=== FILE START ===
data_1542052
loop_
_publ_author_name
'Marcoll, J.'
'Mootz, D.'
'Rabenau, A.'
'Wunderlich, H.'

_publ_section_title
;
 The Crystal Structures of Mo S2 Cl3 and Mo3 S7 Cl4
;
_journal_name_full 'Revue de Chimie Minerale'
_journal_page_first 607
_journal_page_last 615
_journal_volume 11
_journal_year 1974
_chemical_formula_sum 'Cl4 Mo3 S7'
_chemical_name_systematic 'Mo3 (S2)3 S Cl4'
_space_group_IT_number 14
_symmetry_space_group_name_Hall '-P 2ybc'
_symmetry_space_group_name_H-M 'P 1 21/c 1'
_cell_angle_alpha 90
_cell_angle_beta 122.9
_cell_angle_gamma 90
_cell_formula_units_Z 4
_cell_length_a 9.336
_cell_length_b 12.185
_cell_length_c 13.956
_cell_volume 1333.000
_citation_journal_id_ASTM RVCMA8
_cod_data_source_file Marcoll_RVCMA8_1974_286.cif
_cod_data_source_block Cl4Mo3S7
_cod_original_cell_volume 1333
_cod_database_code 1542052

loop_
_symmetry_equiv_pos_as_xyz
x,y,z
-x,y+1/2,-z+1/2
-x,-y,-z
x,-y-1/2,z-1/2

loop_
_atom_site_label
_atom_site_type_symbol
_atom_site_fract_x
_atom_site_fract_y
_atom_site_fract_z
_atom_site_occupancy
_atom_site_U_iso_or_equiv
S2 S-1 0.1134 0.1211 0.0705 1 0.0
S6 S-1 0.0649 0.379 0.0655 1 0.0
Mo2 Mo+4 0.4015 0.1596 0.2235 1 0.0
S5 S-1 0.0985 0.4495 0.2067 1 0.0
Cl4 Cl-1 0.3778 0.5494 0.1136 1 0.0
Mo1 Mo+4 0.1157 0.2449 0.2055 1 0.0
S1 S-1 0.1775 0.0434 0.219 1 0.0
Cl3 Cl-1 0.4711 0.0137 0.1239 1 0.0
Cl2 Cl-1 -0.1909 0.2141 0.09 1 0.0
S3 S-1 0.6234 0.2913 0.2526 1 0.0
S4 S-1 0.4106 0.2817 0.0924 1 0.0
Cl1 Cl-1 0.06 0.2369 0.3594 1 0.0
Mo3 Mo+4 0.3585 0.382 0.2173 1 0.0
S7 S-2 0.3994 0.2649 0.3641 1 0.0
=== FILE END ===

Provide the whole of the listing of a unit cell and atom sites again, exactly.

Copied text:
data_1542052
loop_
_publ_author_name
'Marcoll, J.'
'Mootz, D.'
'Rabenau, A.'
'Wunderlich, H.'

_publ_section_title
;
 The Crystal Structures of Mo S2 Cl3 and Mo3 S7 Cl4
;
_journal_name_full 'Revue de Chimie Minerale'
_journal_page_first 607
_journal_page_last 615
_journal_volume 11
_journal_year 1974
_chemical_formula_sum 'Cl4 Mo3 S7'
_chemical_name_systematic 'Mo3 (S2)3 S Cl4'
_space_group_IT_number 14
_symmetry_space_group_name_Hall '-P 2ybc'
_symmetry_space_group_name_H-M 'P 1 21/c 1'
_cell_angle_alpha 90
_cell_angle_beta 122.9
_cell_angle_gamma 90
_cell_formula_units_Z 4
_cell_length_a 9.336
_cell_length_b 12.185
_cell_length_c 13.956
_cell_volume 1333.000
_citation_journal_id_ASTM RVCMA8
_cod_data_source_file Marcoll_RVCMA8_1974_286.cif
_cod_data_source_block Cl4Mo3S7
_cod_original_cell_volume 1333
_cod_database_code 1542052

loop_
_symmetry_equiv_pos_as_xyz
x,y,z
-x,y+1/2,-z+1/2
-x,-y,-z
x,-y-1/2,z-1/2

loop_
_atom_site_label
_atom_site_type_symbol
_atom_site_fract_x
_atom_site_fract_y
_atom_site_fract_z
_atom_site_occupancy
_atom_site_U_iso_or_equiv
S2 S-1 0.1134 0.1211 0.0705 1 0.0
S6 S-1 0.0649 0.379 0.0655 1 0.0
Mo2 Mo+4 0.4015 0.1596 0.2235 1 0.0
S5 S-1 0.0985 0.4495 0.2067 1 0.0
Cl4 Cl-1 0.3778 0.5494 0.1136 1 0.0
Mo1 Mo+4 0.1157 0.2449 0.2055 1 0.0
S1 S-1 0.1775 0.0434 0.219 1 0.0
Cl3 Cl-1 0.4711 0.0137 0.1239 1 0.0
Cl2 Cl-1 -0.1909 0.2141 0.09 1 0.0
S3 S-1 0.6234 0.2913 0.2526 1 0.0
S4 S-1 0.4106 0.2817 0.0924 1 0.0
Cl1 Cl-1 0.06 0.2369 0.3594 1 0.0
Mo3 Mo+4 0.3585 0.382 0.2173 1 0.0
S7 S-2 0.3994 0.2649 0.3641 1 0.0